The former chairman of the Securities Industry Association jumps into the Glass-Steagall debate. But instead of championing the revival of Depression-era law that separated commercial and investment banking, he'd like to revive the SIA’s proposed legislation from the 1990s.
"Congress should take another look at the SIA plan or the Vickers plan, both of which are simpler and cleaner than Dodd-Frank's prohibition of federally insured banks from engaging in proprietary trading," writes Robert Downey.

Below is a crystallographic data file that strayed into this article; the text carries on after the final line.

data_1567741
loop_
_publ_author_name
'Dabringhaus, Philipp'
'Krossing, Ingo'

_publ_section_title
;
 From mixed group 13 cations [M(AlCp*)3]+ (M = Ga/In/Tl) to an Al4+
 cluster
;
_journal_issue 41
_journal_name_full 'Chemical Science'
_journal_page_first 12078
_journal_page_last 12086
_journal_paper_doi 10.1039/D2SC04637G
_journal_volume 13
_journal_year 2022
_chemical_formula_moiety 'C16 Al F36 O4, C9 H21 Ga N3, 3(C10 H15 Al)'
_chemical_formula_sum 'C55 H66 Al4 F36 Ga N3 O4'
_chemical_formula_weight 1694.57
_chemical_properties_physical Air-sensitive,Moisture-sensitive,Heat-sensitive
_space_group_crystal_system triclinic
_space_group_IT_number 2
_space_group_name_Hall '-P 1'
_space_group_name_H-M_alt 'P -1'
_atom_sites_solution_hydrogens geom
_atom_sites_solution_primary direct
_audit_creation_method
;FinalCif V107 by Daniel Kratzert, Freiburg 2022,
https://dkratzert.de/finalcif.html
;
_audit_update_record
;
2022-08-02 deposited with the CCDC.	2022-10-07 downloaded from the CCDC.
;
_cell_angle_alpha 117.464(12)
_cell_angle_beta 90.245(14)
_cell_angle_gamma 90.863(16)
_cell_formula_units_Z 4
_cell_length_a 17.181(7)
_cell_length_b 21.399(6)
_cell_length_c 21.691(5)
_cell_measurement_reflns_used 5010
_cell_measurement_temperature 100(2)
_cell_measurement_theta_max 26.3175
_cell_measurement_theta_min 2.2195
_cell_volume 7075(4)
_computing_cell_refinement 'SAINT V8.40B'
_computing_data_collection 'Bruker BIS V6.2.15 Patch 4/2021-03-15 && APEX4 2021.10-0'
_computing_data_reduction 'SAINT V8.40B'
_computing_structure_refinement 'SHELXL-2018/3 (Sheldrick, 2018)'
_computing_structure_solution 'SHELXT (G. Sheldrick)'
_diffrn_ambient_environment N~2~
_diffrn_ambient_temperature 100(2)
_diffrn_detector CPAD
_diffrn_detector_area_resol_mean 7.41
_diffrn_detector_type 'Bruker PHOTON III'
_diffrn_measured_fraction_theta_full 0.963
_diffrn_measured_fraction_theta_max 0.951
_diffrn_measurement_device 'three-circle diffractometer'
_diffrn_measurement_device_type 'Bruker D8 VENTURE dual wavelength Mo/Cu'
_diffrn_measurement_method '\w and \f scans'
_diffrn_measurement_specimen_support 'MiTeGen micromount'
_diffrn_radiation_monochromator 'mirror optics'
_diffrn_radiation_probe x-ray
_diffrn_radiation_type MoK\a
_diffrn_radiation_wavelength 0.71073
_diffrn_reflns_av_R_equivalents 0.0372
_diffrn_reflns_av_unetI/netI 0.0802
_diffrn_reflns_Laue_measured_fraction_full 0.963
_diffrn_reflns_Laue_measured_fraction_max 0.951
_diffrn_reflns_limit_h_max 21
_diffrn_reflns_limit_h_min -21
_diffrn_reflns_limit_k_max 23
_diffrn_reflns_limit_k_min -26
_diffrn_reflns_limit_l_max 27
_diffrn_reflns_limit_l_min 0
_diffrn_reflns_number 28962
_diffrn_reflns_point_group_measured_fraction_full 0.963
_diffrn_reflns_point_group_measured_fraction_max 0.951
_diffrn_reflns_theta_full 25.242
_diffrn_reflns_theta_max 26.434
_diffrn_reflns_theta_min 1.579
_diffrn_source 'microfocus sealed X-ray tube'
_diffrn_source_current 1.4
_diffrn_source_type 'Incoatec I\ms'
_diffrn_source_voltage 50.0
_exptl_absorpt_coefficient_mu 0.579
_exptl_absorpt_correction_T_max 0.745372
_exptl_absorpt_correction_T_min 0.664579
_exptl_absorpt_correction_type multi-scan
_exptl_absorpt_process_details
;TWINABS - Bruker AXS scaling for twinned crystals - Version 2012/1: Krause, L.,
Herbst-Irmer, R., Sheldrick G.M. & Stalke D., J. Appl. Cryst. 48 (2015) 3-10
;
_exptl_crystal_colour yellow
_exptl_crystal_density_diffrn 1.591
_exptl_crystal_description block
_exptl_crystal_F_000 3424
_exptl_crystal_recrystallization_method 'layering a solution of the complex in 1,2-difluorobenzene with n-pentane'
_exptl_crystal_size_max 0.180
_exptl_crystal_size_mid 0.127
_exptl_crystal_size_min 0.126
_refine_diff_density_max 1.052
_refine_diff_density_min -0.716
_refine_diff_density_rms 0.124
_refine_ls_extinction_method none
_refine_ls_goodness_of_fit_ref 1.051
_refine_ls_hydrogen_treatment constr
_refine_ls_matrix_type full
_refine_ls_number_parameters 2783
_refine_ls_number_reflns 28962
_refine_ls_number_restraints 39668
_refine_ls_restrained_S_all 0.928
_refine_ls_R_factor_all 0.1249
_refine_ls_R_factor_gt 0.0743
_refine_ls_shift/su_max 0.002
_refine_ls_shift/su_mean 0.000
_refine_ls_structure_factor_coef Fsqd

The SIA plan would permit "separately capitalized investment banking subsidiaries of bank holding companies to compete with traditional investment banks—but with strong firewalls to prevent access to federal deposit insurance."
And he says that idea is pretty much the same as the UK’s Vicker Plan, except the Brits talk about "ring fencing" instead of "firewalls."
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